Accommodationism, American Federation of Teachers, Bill & Melinda Gates Foundation, Bill Gates, Celebrity Deathmatch, Corporate Education Reform, Diane Ravitch, Dr. Steve Perry, Education Reform, Eli and Edythe Broad Foundation, Frederick Hess, Good Intentions, Joel I. Klein, Kissing the Ring, Leonie Haimson, Manny Pacquiao, Michelle Rhee, Oscar de la Hoya, Pedro Noguera, Politics of Respectability, Public Education, Public Schools, Richard Barth, The Borgias, Walton Family Foundation, Wendy Kopp
Unlike the whole George Zimmerman vs. DMX debacle bandied about by idiot promoter Damon Feldman, there are some fights truly worth seeing for us Americans. Especially in the realm of public education, because it involves all of our futures, not to mention the future of our democracy. I’d pay top dollar to see Diane Ravitch pummel Michelle Rhee. Literally pummel, that is. Not just with words, sarcasm, passion and a highly sharpened argument. But with boxing gloves and an uppercut to the right side of Rhee’s jaw.
Okay, I’m being tongue-in-cheek. Yet there’s a part of me — the same part that wrote Celebrity Deathmatch Meets Brave New Media back in ’10 about watching politicians and journalists beat on each other — that could imagine some of these fights play out in a boxing ring. To have Bill Gates get his head knocked in by Anthony Cody. Or Leonie Haimson lay out former New York City DOE Chancellor Joel I. Klein. Or, for that matter, the White soccer moms US Secretary of Education Arne Duncan made fun of giving him a full-on beatdown. Then, after the ten-second countdown, they stitch and bandage him up, and begin again.
I imagine this because this fight to save our public schools from the corporate education reform agenda has been an ugly one. Folks like Gates, Duncan, Klein, Rhee, Wendy Kopp, Richard Barth, Dr. Steve Perry and several big-name others have taken full advantage of the financial needs of public schools and the greed of politicians. Not to mention the concerns and worries of parents and the perpetual fear-mongering of the media. They took possession of the conversation about the future of public education long before actual educators and parents had a chance to pick up our weapons and respond.
For those like me who saw the potential dangers of this shift to high-stakes testing-as-teaching, to punitive measures as teacher evaluations, to data for data’s sake, we politely lodged our concerns. We wrote our occasional letters to the editor and comments on blogs, and asked our questions at conferences. And all while applying for grants from the Walton Family Foundation, for jobs at Gates and consultancies with Teach for America.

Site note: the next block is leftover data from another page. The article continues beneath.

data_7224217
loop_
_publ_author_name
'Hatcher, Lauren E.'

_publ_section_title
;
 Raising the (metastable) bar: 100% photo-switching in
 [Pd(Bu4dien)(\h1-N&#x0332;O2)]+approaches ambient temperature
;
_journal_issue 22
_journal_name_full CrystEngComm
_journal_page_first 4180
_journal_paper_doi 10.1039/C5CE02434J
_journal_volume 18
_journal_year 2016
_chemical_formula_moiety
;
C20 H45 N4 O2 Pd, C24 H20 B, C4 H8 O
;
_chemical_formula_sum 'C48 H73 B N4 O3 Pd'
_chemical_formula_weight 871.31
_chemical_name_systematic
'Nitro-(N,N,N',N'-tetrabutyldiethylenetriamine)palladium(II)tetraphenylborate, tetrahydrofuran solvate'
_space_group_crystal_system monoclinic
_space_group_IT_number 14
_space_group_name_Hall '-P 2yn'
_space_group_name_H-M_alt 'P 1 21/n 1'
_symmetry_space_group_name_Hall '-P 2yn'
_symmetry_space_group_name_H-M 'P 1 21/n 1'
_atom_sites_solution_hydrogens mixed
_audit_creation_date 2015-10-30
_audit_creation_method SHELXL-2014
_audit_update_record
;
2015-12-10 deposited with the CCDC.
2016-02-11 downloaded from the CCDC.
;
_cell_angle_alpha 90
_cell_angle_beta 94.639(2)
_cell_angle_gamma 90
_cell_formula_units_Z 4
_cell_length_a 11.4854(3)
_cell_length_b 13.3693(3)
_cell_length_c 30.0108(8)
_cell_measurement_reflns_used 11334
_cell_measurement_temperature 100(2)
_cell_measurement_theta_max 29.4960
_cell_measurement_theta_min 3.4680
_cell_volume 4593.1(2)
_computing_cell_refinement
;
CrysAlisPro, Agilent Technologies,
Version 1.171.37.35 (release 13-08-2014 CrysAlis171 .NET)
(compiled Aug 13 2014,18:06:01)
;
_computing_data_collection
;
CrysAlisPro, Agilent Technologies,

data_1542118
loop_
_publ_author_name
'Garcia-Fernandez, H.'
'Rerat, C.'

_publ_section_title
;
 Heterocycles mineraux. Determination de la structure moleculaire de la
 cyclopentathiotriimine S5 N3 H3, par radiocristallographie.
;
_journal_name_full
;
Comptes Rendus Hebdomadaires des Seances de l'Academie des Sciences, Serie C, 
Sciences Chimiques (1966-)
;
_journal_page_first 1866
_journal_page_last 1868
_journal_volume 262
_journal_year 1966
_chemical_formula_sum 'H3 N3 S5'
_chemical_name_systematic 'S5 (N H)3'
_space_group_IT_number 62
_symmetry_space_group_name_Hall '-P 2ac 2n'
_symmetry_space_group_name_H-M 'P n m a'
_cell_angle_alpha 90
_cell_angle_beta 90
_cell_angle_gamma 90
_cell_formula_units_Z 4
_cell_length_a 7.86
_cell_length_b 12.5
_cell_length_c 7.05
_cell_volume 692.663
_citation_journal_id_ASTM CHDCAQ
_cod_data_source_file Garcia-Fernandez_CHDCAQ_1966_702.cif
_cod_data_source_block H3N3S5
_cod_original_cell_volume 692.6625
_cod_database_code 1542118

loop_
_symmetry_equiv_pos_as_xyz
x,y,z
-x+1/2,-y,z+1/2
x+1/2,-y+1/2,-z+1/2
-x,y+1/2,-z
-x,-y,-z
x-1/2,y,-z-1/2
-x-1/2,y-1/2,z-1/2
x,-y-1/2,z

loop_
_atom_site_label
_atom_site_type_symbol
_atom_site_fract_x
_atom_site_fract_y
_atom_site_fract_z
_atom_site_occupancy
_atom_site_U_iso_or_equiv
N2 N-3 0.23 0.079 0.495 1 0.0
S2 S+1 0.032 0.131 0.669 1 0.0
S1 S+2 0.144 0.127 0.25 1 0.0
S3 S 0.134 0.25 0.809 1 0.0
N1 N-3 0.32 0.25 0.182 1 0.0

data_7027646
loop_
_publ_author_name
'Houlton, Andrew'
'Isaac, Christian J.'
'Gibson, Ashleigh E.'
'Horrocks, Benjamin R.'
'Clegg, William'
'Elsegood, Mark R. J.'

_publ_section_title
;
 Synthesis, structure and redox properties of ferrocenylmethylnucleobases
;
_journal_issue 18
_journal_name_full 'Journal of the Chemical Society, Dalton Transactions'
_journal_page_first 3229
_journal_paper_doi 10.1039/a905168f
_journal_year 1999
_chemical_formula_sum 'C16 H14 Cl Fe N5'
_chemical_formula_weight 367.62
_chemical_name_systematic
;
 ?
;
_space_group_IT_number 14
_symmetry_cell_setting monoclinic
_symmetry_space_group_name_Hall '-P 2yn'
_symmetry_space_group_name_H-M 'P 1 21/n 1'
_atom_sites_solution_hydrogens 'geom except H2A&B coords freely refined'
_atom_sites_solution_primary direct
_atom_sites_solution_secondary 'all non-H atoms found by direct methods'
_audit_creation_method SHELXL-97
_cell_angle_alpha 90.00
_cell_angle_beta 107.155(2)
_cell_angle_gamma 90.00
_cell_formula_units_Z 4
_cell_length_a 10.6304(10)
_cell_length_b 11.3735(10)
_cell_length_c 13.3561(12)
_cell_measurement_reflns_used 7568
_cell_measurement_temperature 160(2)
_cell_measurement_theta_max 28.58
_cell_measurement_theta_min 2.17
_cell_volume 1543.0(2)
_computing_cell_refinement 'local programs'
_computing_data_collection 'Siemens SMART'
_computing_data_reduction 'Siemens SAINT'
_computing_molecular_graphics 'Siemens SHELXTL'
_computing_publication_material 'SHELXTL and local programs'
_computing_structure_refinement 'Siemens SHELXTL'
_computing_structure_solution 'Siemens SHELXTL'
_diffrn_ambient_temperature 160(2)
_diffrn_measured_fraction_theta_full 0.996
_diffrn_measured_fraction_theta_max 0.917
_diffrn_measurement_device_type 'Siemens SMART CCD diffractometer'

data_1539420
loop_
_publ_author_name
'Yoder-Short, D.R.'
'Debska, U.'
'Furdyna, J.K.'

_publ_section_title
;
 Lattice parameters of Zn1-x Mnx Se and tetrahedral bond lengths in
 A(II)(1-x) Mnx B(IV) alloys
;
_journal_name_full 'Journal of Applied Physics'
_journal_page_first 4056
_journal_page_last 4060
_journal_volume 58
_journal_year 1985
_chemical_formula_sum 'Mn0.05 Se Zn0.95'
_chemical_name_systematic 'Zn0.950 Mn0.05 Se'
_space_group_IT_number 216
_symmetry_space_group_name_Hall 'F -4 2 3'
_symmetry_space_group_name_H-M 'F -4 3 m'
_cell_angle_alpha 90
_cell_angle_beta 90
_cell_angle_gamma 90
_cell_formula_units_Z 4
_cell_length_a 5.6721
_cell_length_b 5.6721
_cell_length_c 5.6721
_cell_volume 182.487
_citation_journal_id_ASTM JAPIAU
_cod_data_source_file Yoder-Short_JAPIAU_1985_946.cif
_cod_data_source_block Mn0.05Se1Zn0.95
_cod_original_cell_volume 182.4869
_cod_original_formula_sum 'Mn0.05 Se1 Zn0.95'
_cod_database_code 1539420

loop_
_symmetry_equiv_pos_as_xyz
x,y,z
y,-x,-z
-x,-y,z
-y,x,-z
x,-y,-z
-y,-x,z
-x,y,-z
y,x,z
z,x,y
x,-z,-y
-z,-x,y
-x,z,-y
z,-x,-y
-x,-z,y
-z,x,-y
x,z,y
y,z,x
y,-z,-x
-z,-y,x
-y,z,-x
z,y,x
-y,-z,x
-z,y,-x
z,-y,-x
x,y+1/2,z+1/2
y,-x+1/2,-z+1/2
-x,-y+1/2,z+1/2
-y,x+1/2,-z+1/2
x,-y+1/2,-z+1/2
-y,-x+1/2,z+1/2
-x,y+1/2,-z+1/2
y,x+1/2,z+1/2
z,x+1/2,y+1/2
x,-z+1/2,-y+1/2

Of course we were wrong. We may have even been hypocritical. But if folks like American Enterprise Institute’s Frederick Hess are to be believed, we’ve also been mean-spirited and disrespectful to this group of “good-intentioned” do-gooders. Speaking at the American Federation of Teachers Albert Shanker Institute on “Philanthropy & Democratic Education: Friends or Foes” this week, Hess called for educators, parents and children to be “patient” with people like Gates and foundations like the Eli and Edythe Broad Foundation. Why? Because, according to Hess, because “there are a lot of easier ways for them to spend their money than on education.” We need to be “reasonable,” and to “disagree without engaging in personal attacks” or jumping to conclusions about their personal “motivations.” Translation: rich people have thin skins after they’ve spent their lives in hubris and racial paternalism in playing with our lives.
Hess’ was the typical bullshit argument of a neoconservative who, instead of focusing on the fact that we’ve put our kids, teachers and schools in jeopardy, he focused on optics, and a false sense of optics at that. Hess would have poor kids kissing Gates’ ring for spending his money on reforming our schools in his image, and have impoverished parents crying tears of joy for supposedly saving them from bleak futures. Heck, Hess would have us groveling in thanks for dollars from any of these folks, because all that matters are their alleged good intentions, not the road to perdition leading from their good intentions.
So, no, I’m not going to be patient. Nor should the millions of kids doomed to see school as a testing factory. Nor should parents who want a brighter future that they play a role in determining, not some family worth $140 billion in Arkansas. Nor should the millions of teachers who’ve been turned into scared lab technicians, worried about their jobs every minute of every day.
We shouldn’t be reasonable, because being reasonable with deep-pocketed plutocrats amounts to bowing and scraping. And for goodness’ sake, let’s not excuse foundations like Gates or Broad because of “good intentions.” Screw good intentions! We’re not personally attacking any individual program officer or an administrative assistant. We’re criticizing their leaders and their use of their foundations for attempting to remake public education into a free-market monstrosity. Period.